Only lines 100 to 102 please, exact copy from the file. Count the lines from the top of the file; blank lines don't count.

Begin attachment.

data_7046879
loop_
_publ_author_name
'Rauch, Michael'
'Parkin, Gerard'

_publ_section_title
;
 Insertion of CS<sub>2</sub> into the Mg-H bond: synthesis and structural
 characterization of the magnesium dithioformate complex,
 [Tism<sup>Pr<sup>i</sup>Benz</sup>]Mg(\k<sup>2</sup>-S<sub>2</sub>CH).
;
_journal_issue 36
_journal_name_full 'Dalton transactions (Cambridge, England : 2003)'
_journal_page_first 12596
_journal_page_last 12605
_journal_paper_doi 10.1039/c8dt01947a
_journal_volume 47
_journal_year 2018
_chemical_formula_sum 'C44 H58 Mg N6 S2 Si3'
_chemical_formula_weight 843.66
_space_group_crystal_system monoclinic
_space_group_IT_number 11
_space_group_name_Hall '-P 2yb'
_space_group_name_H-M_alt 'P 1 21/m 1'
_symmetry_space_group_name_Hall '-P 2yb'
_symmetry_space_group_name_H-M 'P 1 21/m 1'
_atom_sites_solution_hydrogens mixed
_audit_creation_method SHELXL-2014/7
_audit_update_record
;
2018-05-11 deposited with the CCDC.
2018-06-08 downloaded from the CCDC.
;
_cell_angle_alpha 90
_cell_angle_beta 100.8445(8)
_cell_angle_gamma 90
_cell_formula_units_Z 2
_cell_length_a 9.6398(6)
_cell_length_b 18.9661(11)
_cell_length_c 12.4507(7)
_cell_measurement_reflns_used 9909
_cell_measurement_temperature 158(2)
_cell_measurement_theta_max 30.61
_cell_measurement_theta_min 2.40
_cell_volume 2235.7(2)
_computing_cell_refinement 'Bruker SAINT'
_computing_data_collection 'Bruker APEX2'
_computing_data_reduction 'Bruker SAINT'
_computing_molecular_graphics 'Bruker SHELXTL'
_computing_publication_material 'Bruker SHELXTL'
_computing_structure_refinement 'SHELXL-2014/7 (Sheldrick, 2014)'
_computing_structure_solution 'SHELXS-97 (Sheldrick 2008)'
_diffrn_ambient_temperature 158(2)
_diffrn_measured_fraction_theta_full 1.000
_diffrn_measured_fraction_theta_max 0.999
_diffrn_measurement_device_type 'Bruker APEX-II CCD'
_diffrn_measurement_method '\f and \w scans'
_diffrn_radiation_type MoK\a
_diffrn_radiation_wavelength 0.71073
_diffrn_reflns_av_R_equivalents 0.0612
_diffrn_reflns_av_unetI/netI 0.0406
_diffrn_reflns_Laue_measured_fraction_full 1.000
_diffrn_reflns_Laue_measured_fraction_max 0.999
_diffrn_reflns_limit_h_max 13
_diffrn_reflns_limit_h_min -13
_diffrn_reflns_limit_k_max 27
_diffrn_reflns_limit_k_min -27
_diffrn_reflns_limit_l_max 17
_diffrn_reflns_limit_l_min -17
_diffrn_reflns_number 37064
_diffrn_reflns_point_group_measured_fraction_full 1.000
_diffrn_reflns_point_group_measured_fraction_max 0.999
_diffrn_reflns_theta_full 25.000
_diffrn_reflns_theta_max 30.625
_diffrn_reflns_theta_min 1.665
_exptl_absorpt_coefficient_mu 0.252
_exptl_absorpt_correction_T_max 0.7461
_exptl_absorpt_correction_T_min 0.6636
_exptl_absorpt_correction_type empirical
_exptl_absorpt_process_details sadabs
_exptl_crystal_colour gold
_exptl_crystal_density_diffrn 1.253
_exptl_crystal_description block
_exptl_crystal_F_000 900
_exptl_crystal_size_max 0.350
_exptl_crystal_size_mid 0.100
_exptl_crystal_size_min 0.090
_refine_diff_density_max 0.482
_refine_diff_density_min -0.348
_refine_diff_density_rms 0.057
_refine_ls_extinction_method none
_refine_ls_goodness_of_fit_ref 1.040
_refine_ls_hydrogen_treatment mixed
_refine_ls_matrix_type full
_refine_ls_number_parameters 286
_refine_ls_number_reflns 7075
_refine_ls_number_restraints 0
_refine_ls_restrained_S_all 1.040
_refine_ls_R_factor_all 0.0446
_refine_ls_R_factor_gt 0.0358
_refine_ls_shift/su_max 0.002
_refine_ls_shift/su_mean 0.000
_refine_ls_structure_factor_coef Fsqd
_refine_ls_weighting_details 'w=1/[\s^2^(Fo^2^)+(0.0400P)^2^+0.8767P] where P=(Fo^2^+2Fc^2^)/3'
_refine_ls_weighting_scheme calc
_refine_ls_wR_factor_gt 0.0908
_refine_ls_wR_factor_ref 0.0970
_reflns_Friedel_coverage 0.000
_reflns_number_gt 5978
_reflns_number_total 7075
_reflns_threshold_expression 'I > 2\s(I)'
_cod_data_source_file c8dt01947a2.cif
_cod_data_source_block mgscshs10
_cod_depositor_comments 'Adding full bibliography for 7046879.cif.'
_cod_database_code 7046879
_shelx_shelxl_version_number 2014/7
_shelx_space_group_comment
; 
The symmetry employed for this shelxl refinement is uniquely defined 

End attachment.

_refine_ls_R_factor_gt 0.0358
_refine_ls_shift/su_max 0.002
_refine_ls_shift/su_mean 0.000